Knight Blog

The blog of the John S. and James L. Knight Foundation

Black Tech Week celebrates innovators of color, highlights opportunities

Feb. 23, 2015, 11:46 a.m., Posted by Felecia Hatcher


Photo by Carolina Wilson.

Felecia Hatcher is co-founder of Code Fever and an organizer of Black Tech Week, which Knight Foundation supports to build Miami’s community of innovators and entrepreneurs, while fostering talent and expanding economic opportunity. 

Since announcing Black Tech Week I’ve fielded a lot of questions and the two that I’ve received over and over again are: “Why Black Tech Week?” and “Why Miami?” My answer is simple: “Why not!”

When I sat down with members of our steering committee and Derick Pearson, co-founder of Code Fever, to discuss the momentum in Miami and all the various conversations about diversity and inclusion in the tech space, we realized that we’d all attended many such conferences around the world but the time was ripe for an event like this in Miami. It’s time for an event that provides a collision point between tech, innovation and culture with a real focus on Miami as a conduit to the Caribbean and African Diaspora.  

Discovering the sounds of Detroit

Feb. 23, 2015, 9:58 a.m., Posted by Tod Machover


The Symphony in D project records sounds with the students of Detroit’s YouthVille.

A new, collaborative symphony, led by the Detroit Symphony Orchestra and Tod Machover of the MIT Media Lab and funded by Knight, is taking shape in the Motor City. Below, Machover, who is gathering sounds from the people of Detroit to shape the piece, writes about his work. A version of this post was originally published at SymphonyinD.com.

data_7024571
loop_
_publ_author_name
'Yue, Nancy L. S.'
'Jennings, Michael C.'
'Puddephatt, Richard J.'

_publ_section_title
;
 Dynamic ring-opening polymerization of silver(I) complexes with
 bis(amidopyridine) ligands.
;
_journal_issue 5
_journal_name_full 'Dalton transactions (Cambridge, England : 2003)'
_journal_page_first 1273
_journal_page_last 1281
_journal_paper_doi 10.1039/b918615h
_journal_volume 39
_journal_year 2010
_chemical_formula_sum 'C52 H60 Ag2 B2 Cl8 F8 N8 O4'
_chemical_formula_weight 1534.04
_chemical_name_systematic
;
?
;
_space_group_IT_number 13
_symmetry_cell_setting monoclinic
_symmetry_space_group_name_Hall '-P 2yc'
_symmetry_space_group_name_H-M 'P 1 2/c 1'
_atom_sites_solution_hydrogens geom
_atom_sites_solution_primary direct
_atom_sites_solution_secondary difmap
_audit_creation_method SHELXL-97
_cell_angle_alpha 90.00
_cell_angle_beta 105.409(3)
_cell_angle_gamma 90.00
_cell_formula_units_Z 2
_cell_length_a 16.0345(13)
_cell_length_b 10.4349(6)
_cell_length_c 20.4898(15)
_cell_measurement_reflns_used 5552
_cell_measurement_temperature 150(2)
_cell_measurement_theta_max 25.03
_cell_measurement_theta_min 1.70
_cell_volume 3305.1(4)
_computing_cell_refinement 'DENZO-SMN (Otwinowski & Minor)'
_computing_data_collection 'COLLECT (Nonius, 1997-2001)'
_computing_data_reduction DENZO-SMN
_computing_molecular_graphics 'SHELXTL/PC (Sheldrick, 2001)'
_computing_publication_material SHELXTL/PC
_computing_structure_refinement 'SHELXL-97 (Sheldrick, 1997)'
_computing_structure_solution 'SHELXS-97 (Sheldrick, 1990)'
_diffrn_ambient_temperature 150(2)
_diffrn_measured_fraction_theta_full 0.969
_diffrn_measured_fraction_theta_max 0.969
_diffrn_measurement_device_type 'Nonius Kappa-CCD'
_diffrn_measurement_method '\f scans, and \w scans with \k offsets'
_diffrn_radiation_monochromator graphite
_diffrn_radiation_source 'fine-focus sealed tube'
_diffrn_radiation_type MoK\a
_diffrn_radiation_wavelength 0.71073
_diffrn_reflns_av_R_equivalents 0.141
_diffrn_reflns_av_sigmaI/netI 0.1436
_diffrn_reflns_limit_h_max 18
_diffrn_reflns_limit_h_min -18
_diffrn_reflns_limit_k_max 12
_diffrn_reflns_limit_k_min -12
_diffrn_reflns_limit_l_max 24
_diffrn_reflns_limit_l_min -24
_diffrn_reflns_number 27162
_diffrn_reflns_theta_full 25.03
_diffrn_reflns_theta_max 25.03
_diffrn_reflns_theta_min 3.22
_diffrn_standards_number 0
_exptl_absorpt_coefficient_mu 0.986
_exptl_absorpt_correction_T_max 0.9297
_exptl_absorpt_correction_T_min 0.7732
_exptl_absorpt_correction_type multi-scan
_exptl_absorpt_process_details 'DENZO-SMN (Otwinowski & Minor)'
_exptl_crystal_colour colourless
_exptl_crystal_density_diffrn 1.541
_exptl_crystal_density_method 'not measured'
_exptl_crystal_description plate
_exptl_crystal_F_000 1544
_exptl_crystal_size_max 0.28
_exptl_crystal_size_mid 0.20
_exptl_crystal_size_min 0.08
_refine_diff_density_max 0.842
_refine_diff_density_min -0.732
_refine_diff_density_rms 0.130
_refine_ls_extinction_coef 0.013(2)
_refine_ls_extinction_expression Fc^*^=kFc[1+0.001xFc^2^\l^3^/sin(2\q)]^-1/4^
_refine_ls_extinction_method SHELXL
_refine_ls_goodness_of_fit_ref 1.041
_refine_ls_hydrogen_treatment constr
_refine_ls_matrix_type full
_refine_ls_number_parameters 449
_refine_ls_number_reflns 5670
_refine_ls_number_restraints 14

I recently returned from a trip to Detroit, my second in a month, and my third since we officially launched the Symphony in D project in late November. Besides exploring as many corners of the city as I can and sometimes soaking up impressions without any agenda—often the best way to find surprises—my goal right now is to meet people who would be interested in collaborating with me, the Detroit Symphony Orchestra, and my team at the MIT Media Lab to create this musical portrait of Detroit, past, present and future.

Global Impact Competition-Miami seeks big ideas for addressing sea level rise in South Florida

Feb. 23, 2015, 9 a.m., Posted by Regina Njima

Regina Njima is manager of the Global Impact Competitions and admissions for the Graduate Studies Program at Singularity University. Photo by Michael Bolden on Flickr.

Attention Miami tech entrepreneurs: If you have an idea for addressing Miami’s global warming concerns -- the subject of recent conversation and debate -- here’s a competition you should enter.

Knight Foundation and Singularity University have teamed up to launch Global Impact Competition-Miami and ask the question: “How would you solve South Florida’s sea level rise challenge and improve the lives of millions of people in three to five years by using technology?” The two winners with the best ideas will receive full tuition to Singularity University’s 10-week Graduate Studies Program in Silicon Valley.  The competition is open to all U.S. residents.

Singularity University -- a unique educational organization headquartered at NASA Research Park in Silicon Valley, Calif. -- is dedicated to educating, inspiring, and empowering leaders to apply exponential technologies to address humanity’s greatest challenges, which Singularity University refers to as Global Grand Challenges: education, energy, environment, food, global health, poverty, security, space and water.